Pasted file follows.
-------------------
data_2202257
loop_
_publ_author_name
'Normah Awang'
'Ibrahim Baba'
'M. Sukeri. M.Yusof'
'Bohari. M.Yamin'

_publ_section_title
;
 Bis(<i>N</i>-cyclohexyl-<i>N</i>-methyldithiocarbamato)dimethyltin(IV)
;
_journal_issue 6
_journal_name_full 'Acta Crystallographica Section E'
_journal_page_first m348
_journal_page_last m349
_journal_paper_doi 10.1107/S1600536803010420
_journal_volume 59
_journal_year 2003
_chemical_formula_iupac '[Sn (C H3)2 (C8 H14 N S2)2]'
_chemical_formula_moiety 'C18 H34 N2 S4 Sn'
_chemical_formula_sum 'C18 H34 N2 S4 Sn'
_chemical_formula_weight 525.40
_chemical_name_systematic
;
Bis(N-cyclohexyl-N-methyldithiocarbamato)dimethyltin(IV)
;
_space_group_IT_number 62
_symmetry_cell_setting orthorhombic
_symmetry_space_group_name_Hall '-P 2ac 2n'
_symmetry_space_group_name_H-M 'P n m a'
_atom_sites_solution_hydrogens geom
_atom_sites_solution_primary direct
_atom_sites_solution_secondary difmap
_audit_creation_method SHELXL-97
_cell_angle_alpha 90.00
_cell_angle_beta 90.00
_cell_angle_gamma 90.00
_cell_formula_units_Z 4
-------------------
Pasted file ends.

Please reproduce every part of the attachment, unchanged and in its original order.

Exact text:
data_2202257
loop_
_publ_author_name
'Normah Awang'
'Ibrahim Baba'
'M. Sukeri. M.Yusof'
'Bohari. M.Yamin'

_publ_section_title
;
 Bis(<i>N</i>-cyclohexyl-<i>N</i>-methyldithiocarbamato)dimethyltin(IV)
;
_journal_issue 6
_journal_name_full 'Acta Crystallographica Section E'
_journal_page_first m348
_journal_page_last m349
_journal_paper_doi 10.1107/S1600536803010420
_journal_volume 59
_journal_year 2003
_chemical_formula_iupac '[Sn (C H3)2 (C8 H14 N S2)2]'
_chemical_formula_moiety 'C18 H34 N2 S4 Sn'
_chemical_formula_sum 'C18 H34 N2 S4 Sn'
_chemical_formula_weight 525.40
_chemical_name_systematic
;
Bis(N-cyclohexyl-N-methyldithiocarbamato)dimethyltin(IV)
;
_space_group_IT_number 62
_symmetry_cell_setting orthorhombic
_symmetry_space_group_name_Hall '-P 2ac 2n'
_symmetry_space_group_name_H-M 'P n m a'
_atom_sites_solution_hydrogens geom
_atom_sites_solution_primary direct
_atom_sites_solution_secondary difmap
_audit_creation_method SHELXL-97
_cell_angle_alpha 90.00
_cell_angle_beta 90.00
_cell_angle_gamma 90.00
_cell_formula_units_Z 4